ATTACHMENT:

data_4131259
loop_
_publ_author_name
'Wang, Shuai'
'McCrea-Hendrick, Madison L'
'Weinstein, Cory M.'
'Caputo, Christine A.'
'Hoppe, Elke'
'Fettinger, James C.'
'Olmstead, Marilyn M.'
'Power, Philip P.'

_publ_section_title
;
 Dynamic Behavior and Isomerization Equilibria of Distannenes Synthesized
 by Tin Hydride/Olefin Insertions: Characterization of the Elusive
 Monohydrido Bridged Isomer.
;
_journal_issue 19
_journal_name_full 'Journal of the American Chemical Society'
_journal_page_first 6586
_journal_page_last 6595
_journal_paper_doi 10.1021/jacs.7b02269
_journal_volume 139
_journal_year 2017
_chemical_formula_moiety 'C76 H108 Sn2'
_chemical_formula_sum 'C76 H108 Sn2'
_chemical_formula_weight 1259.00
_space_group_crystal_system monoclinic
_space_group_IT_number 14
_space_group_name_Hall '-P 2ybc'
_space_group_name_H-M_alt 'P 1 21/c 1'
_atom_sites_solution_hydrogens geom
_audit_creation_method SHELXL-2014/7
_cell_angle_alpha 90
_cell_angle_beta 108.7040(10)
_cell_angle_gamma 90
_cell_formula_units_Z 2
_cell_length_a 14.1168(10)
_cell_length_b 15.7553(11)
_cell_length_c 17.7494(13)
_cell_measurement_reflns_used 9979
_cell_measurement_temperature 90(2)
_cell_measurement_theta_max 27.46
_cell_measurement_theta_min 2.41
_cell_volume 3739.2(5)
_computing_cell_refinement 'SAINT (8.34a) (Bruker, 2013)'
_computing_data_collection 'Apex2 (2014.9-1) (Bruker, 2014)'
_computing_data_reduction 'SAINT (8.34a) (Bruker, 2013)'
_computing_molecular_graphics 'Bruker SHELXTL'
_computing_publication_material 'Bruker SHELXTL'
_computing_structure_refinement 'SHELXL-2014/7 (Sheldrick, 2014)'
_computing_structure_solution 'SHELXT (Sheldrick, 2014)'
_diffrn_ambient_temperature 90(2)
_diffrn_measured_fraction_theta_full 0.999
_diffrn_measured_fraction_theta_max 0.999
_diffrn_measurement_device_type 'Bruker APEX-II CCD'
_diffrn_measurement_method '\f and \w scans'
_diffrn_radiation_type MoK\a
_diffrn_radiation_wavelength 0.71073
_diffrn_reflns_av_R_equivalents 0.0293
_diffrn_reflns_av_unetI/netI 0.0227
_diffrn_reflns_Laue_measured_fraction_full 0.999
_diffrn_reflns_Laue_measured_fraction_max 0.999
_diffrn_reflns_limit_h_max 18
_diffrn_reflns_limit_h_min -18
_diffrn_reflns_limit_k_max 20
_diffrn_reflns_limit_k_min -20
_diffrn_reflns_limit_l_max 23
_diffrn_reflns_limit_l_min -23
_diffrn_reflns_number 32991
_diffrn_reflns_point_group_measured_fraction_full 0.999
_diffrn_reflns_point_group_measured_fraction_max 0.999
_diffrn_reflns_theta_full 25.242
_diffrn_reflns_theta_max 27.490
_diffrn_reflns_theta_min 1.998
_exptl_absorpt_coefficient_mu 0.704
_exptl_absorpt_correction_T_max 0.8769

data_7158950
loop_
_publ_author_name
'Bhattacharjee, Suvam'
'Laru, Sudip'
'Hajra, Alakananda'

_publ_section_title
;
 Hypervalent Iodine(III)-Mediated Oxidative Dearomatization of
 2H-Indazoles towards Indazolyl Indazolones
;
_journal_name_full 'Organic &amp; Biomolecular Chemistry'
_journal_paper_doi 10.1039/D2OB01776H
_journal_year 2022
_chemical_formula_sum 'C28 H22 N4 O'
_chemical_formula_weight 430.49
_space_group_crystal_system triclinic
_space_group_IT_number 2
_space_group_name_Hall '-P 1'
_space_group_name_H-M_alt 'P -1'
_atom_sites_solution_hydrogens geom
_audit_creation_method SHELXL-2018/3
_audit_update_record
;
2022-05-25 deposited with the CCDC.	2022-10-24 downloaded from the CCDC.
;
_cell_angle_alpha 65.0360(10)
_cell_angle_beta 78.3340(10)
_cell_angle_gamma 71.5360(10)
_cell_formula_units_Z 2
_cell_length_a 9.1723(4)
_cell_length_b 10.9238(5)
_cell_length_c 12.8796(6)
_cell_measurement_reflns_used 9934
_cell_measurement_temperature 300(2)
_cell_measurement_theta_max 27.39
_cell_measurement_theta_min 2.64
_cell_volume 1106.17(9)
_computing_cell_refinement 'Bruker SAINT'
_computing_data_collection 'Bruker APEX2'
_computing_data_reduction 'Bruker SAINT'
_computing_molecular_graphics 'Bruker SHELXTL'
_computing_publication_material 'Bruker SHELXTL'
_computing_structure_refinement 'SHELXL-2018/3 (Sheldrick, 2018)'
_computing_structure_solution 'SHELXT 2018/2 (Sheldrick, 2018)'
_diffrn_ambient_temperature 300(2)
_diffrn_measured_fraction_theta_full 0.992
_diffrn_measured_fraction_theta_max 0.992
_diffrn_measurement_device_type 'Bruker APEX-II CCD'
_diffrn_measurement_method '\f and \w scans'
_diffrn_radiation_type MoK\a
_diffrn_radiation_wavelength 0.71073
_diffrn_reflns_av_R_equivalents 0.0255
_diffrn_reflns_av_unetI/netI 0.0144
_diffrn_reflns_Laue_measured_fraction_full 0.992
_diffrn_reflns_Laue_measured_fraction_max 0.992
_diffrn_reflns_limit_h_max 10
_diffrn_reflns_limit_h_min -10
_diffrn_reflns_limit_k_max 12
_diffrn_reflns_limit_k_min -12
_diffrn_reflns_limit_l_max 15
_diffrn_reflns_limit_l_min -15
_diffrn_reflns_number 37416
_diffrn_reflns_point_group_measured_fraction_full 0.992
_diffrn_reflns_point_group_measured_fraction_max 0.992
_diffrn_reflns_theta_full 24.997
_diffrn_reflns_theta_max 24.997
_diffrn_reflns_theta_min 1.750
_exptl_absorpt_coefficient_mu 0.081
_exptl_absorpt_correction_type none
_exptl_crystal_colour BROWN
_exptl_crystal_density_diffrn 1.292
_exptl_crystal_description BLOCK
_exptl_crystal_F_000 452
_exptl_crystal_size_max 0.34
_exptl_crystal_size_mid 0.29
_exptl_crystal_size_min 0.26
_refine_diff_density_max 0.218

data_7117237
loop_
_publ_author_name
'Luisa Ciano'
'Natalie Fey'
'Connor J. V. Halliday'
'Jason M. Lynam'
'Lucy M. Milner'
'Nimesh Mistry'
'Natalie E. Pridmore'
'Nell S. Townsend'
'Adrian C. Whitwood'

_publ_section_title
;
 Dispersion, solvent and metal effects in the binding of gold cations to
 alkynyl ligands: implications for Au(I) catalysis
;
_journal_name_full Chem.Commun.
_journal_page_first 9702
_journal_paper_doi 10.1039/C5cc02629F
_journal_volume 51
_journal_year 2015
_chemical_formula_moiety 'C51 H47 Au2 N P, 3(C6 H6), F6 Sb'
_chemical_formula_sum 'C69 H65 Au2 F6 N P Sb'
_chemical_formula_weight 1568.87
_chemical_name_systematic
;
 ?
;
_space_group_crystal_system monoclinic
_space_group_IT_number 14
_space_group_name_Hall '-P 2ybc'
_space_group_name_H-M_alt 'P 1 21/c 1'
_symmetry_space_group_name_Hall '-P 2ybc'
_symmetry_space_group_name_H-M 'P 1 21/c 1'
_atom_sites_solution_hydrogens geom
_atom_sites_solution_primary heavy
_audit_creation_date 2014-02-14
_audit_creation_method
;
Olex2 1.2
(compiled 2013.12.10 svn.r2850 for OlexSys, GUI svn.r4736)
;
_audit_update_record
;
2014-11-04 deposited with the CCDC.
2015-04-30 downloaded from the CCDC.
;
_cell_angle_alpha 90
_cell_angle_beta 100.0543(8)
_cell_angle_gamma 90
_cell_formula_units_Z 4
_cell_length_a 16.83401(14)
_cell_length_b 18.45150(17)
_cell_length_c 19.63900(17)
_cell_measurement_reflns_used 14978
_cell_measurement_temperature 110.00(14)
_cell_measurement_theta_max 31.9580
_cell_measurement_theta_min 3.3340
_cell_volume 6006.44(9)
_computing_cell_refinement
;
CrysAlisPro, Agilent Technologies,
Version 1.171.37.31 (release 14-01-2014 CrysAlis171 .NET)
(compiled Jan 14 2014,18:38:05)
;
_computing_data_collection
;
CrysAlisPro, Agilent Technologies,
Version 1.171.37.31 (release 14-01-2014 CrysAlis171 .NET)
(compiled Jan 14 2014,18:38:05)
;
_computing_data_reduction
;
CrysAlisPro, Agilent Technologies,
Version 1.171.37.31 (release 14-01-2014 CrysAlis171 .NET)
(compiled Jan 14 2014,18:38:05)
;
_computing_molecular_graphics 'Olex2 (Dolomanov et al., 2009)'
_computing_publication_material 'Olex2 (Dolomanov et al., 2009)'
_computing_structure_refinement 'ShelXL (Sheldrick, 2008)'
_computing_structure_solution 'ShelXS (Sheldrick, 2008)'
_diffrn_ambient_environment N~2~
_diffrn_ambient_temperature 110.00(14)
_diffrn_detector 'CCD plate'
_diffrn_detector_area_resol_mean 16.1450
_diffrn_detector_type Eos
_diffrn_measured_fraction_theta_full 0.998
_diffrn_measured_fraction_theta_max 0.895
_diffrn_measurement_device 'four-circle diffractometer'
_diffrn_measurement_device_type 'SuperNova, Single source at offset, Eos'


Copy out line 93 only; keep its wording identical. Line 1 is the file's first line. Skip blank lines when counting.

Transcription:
_chemical_formula_weight 430.49